Like hundreds of children who came before and after them, the Foss children are eventually sold to wealthy families and have to spend the rest of their lives forgetting each other. That is until someone starts digging into the past.
Best of nonfiction
by Jen Schmidt
The popular (un-) courageous author and founder of the Becoming Conference, Jen Schmidt, has written a book that consists of part encouragement and part invitation. It acts as a collective call for the reluctant hostess and shows her how to open the door wide to her friends, family and neighbors to impact the next generation. In addition to the personal stories of others who took up the challenge, Schmidt has enclosed many Dear Abby-style letters from women who have had difficulty holding meetings in their homes. She answers every query with practical, everyday tips and complements it with a special feature that is designed to help a woman “improve the ordinary” so as not to exhaust her limited resources of time, talent or money.
by Tsh Oxenreider
To be honest, I have some mixed feelings about this travel memory from Tsh Oxenreider, the former homeschool mother who took her family of five on an adventure around the world. Each chapter details their experiences in a new country and the lessons they learned during their visit. It is an airy, entertaining book in which the reader can take a look at the world without leaving the couch. But sometimes the deep, soul-inspiring message of most memories and screams of First World problems is missing. Still, it’s still one of my favorite readings from the year.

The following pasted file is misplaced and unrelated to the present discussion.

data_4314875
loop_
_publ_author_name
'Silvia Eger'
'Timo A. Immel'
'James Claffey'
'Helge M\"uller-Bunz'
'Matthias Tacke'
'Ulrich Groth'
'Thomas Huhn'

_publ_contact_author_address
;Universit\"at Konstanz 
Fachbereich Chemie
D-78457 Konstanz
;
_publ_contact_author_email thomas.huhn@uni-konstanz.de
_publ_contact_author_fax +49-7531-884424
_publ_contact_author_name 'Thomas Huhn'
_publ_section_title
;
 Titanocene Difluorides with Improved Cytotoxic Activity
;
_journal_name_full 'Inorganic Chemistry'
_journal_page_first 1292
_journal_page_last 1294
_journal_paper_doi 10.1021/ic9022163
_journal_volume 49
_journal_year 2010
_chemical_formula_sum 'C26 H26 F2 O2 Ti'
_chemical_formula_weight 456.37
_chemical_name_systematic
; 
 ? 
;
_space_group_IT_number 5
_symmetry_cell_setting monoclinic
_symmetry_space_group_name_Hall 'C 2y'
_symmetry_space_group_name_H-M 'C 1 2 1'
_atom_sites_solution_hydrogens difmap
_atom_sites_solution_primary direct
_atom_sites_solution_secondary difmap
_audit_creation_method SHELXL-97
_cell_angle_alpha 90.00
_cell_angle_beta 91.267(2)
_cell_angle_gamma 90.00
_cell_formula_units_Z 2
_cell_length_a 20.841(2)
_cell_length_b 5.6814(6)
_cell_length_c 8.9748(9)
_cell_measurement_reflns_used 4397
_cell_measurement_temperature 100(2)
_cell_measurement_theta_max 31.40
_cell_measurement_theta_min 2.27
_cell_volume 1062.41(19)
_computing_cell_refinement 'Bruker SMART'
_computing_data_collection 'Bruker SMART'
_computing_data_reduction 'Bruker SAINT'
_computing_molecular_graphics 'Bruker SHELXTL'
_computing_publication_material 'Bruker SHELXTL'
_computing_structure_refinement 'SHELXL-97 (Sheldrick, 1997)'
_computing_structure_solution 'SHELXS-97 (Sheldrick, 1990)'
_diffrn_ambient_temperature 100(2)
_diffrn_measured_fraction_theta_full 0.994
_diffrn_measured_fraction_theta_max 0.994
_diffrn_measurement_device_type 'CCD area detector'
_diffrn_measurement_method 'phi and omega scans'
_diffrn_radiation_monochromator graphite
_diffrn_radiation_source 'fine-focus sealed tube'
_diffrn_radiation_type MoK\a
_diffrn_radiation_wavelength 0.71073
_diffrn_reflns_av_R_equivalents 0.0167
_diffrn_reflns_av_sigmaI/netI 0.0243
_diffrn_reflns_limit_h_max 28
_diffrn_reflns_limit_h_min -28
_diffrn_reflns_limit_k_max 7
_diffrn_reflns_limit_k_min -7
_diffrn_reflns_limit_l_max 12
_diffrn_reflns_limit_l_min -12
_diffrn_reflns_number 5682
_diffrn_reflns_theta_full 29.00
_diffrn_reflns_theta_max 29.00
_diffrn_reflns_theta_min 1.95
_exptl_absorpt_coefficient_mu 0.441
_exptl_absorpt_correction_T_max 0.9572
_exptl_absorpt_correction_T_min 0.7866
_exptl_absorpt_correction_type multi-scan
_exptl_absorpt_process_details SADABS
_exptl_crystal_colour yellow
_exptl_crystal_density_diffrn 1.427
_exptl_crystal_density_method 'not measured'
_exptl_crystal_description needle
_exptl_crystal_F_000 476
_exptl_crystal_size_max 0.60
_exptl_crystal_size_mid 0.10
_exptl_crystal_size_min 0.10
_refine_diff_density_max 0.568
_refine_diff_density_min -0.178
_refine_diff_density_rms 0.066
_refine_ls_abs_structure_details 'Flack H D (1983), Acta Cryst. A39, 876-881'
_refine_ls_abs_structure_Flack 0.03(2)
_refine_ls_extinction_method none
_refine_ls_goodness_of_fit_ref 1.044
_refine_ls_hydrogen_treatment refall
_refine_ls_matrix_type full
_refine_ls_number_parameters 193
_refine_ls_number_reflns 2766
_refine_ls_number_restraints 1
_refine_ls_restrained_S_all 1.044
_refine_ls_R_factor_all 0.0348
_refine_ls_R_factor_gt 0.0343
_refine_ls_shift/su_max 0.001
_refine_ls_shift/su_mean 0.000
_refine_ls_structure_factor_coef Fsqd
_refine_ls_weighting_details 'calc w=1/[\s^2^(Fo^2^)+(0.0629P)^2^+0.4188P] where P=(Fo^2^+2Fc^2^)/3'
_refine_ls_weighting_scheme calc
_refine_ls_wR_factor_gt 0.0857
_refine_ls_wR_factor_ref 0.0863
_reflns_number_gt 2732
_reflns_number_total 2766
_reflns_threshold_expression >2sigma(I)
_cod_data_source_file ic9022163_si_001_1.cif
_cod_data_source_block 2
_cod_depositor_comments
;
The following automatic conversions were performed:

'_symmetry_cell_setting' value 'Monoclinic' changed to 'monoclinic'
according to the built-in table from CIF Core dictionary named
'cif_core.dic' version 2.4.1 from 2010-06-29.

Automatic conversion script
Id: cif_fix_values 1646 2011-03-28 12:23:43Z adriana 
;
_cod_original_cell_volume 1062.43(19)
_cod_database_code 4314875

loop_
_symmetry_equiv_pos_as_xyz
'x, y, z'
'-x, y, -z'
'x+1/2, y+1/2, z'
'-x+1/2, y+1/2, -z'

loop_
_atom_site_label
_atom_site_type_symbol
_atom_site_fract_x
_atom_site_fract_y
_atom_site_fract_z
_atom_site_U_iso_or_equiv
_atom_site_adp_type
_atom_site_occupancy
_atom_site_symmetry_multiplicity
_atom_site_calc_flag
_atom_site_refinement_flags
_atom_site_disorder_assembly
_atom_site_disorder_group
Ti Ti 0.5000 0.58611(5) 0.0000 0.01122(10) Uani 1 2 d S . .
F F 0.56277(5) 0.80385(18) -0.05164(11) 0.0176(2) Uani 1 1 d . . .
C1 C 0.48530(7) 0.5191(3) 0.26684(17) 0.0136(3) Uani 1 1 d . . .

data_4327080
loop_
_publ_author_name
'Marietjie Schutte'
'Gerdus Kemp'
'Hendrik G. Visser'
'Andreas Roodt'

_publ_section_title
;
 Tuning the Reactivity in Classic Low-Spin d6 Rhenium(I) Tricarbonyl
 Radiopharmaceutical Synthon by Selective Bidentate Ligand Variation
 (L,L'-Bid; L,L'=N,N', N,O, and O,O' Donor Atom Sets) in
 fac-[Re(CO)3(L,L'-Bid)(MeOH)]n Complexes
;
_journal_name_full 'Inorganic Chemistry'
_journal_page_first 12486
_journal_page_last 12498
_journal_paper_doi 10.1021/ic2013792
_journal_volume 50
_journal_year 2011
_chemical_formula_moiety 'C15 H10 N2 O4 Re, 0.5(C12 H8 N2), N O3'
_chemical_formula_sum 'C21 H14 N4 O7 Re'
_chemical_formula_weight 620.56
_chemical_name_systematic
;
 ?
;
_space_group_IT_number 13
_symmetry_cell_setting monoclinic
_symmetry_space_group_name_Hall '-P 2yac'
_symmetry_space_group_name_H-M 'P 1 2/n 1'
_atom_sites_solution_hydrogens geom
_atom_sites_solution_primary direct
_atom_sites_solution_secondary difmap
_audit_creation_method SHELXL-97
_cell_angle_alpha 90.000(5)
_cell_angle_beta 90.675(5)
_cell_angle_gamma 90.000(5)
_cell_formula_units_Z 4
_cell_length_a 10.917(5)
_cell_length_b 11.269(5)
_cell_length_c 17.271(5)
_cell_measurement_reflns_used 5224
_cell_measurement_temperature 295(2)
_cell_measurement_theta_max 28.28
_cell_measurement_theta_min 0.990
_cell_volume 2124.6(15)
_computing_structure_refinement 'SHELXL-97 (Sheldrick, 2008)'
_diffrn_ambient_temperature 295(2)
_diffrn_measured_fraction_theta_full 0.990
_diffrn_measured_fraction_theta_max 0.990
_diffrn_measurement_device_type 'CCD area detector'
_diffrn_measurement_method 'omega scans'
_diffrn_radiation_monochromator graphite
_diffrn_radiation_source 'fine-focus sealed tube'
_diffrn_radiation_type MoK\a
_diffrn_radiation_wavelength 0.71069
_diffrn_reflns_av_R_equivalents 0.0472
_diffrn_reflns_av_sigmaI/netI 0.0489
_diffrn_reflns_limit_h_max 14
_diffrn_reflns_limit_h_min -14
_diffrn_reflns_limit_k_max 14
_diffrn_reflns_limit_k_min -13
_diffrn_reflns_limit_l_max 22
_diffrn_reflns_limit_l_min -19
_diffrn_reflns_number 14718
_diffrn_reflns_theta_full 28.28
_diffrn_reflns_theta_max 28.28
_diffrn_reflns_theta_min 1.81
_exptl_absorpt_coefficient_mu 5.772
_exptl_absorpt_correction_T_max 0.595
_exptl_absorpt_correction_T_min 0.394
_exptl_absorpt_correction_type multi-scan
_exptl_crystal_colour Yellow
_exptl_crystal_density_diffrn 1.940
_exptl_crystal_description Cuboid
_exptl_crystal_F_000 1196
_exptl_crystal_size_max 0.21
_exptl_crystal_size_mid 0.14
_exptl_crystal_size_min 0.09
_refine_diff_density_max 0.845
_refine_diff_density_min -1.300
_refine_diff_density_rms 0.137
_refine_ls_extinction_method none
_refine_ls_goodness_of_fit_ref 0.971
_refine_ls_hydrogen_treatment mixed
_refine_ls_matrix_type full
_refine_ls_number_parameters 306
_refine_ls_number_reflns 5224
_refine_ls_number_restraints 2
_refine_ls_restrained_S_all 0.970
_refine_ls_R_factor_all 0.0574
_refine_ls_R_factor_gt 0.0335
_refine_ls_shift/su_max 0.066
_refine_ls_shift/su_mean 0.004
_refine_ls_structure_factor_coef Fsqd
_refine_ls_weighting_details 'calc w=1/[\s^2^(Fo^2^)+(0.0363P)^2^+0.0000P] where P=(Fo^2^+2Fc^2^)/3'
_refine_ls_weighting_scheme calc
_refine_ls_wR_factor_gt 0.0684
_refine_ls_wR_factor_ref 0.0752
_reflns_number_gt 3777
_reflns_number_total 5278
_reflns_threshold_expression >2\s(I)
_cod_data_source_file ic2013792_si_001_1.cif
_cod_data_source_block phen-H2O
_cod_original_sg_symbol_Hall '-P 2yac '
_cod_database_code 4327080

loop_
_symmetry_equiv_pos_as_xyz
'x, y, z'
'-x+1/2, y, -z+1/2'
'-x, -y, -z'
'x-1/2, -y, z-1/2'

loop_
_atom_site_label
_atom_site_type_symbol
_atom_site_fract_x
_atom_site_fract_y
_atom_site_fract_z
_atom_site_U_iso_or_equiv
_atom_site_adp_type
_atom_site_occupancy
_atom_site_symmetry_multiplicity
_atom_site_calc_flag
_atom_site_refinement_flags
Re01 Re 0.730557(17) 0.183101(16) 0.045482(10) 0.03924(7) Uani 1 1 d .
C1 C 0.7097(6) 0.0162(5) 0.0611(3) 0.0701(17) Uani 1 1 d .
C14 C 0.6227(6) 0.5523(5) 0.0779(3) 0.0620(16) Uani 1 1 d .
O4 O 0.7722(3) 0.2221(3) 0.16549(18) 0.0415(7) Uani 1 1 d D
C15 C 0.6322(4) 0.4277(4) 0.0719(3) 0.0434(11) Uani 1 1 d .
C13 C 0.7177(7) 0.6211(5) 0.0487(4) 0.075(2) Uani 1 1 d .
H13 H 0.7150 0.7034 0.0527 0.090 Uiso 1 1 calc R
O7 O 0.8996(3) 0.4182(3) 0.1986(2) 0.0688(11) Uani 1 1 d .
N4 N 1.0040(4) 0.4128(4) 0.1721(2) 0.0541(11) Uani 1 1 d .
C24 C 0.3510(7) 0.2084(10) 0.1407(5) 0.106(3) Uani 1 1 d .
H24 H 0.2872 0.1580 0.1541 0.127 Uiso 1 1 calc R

Third The end of the spear
by Steve Saint
This autobiography by Steve Saint, son of the martyr Nate Saint, was my fulfillment of the October “Missionary Biography” theme for the Storied Mom Reading Challenge.
While writing was a bit tedious in some places, I enjoyed reading about the long-term impact of Operation Auca – the attempt by five American missionaries to spread the gospel to an unreached and “wild” tribe of Ecuadorian indigenous people.
by Ben Sasse
For my November election for the Storied Mom Reading Challenge, I chose this out of control political hit by Nebraskan Senator Ben Sasse. Sure, I didn’t really read it. I listened to it for free Libby app from my local library. I only mention this because she is packed with statistics and “jargon” of social capital that could be a little tedious to read quietly. However, the audio version gives these otherwise apathetic facts a voice and delivers them in one fell swoop.
Sasse tries to show the multifaceted causes of the collapse of the community and the friendly discussion in our nation and to make cross-party and non-political proposals for changes.
by Rosaria Butterfield
Part of memoirs and part of mantra, this book is a call to radical hospitality, written by a former lesbian, through the sincere love and firm truth offered by a family who is ready to invite you to your table was brought to the gospel. I appreciate how the author in the Church recognized long-standing hypocrisy on this divisive subject without worrying about God’s holiness and righteousness.
So there is my list – the best of the best from my bookshelf for 2019. Admittedly, I didn’t always agree with every line that I read in one of these titles. But that’s all part of the molding process. I had to investigate what and why I believe how I am doing it, and stand firm on the truth that I know is true and make myself stronger than I was before turning the page. I am a different ME because I have read each of them.
And what about you? What were your favorite readings from last year?
Set your homeschool day to autopilot!
Thanks a lot! Your order cards will be sent to your inbox shortly.
Note: We are not the author of this content. For the Authentic and complete version,
Check its Original Source